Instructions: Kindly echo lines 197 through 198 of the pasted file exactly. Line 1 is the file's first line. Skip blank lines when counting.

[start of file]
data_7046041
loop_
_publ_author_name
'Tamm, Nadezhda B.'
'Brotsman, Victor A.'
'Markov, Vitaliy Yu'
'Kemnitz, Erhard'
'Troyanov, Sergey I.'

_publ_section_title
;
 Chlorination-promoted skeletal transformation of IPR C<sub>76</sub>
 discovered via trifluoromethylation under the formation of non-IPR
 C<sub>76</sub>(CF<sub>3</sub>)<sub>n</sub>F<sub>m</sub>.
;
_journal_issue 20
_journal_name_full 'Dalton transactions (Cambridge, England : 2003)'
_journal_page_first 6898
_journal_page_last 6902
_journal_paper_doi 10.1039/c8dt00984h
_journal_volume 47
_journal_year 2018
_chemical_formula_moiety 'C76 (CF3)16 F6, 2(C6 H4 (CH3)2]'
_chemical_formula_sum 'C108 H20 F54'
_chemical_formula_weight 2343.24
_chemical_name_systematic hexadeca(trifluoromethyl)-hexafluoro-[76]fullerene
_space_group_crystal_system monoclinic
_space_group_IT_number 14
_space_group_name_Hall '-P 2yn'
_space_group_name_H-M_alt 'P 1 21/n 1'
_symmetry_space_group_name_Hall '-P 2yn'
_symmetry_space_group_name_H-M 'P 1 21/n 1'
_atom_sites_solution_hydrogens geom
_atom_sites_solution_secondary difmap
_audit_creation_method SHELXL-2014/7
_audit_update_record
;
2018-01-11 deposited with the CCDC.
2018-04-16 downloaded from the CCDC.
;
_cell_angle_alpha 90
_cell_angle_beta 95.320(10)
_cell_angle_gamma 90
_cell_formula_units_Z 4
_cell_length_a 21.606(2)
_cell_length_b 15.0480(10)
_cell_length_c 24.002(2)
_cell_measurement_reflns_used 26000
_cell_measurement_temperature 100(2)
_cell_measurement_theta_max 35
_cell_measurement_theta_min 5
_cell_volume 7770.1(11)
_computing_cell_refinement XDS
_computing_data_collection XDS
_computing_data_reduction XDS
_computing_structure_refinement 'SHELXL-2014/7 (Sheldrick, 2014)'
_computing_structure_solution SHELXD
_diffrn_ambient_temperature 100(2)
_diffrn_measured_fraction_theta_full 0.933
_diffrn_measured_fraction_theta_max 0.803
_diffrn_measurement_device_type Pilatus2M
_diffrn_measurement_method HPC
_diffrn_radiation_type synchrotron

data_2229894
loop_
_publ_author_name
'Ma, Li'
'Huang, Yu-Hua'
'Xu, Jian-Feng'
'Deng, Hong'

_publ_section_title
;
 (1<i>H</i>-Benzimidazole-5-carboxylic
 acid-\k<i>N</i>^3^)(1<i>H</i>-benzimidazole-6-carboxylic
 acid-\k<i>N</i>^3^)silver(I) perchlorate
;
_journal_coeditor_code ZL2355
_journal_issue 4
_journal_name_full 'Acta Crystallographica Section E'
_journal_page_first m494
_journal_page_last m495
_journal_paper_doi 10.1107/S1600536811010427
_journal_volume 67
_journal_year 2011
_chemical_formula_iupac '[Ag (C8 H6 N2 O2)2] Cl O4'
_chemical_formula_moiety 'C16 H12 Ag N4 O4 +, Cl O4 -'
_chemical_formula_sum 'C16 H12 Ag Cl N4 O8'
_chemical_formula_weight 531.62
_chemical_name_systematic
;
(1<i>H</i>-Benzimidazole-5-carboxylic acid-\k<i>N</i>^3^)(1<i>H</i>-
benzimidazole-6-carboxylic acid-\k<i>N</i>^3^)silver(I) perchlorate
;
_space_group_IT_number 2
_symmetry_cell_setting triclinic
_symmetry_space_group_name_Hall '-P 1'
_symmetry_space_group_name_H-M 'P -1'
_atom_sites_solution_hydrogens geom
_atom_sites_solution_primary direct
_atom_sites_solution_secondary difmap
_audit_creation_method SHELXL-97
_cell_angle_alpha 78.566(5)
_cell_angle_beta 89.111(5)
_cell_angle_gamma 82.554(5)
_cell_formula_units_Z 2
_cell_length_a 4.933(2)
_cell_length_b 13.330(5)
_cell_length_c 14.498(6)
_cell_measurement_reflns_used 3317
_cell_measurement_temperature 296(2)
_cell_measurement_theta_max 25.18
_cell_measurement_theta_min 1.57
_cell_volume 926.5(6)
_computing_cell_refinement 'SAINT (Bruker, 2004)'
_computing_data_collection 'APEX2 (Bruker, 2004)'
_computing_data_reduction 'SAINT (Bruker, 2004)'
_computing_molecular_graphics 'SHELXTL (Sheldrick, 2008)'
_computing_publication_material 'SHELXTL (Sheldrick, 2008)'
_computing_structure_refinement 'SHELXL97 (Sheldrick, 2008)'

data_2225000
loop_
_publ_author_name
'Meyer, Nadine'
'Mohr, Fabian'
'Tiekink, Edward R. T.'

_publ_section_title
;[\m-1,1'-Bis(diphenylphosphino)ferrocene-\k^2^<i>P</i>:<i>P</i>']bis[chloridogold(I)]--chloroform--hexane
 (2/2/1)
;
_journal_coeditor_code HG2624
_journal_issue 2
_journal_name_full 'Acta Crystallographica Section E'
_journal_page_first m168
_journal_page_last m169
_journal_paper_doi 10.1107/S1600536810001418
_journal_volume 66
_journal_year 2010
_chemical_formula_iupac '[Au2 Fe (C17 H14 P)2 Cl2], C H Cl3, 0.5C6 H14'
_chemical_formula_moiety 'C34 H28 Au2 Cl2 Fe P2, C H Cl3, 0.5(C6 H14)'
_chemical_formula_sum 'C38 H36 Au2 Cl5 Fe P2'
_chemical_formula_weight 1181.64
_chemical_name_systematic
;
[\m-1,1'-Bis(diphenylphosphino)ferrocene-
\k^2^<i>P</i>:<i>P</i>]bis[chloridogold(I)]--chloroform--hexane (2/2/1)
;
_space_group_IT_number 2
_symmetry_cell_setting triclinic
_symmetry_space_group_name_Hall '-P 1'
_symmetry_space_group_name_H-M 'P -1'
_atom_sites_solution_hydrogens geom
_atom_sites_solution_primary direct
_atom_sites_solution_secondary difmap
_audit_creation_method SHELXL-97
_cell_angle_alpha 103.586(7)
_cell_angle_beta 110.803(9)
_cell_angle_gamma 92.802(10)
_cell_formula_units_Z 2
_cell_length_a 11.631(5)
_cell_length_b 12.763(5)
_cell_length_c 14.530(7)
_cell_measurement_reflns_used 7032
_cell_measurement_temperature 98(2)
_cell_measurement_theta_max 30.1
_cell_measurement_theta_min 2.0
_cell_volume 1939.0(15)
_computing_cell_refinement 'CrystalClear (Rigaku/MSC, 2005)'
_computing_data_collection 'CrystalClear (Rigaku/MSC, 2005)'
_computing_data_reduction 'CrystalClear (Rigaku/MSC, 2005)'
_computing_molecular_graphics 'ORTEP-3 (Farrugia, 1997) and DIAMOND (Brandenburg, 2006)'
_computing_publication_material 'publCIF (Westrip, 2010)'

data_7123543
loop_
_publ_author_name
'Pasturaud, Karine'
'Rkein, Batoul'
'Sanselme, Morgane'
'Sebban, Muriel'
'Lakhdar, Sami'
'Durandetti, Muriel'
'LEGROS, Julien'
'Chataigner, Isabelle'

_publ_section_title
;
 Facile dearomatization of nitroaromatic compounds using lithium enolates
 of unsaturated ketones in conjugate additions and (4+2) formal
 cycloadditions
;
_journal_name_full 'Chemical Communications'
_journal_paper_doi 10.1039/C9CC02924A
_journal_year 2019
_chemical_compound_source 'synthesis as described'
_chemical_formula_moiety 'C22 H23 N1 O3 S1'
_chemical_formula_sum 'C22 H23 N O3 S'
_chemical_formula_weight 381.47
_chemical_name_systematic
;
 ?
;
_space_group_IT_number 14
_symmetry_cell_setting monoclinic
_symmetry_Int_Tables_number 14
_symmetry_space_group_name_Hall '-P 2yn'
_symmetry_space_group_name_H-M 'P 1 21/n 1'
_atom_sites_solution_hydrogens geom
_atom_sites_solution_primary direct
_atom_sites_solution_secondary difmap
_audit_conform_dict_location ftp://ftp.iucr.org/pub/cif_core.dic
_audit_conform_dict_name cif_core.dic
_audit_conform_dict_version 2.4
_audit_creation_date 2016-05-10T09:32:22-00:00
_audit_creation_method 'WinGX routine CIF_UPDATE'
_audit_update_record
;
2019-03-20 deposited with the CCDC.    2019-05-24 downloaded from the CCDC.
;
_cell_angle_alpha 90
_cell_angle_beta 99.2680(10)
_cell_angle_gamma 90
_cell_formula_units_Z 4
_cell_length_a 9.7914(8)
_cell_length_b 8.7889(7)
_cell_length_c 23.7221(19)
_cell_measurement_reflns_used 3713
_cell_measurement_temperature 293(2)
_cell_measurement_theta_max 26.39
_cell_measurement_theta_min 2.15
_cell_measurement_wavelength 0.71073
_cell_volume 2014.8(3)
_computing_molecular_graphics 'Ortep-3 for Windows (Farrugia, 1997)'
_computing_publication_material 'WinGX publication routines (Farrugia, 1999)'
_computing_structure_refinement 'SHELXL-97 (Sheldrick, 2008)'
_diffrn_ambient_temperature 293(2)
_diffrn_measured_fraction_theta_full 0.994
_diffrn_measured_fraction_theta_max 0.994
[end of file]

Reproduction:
 ?
;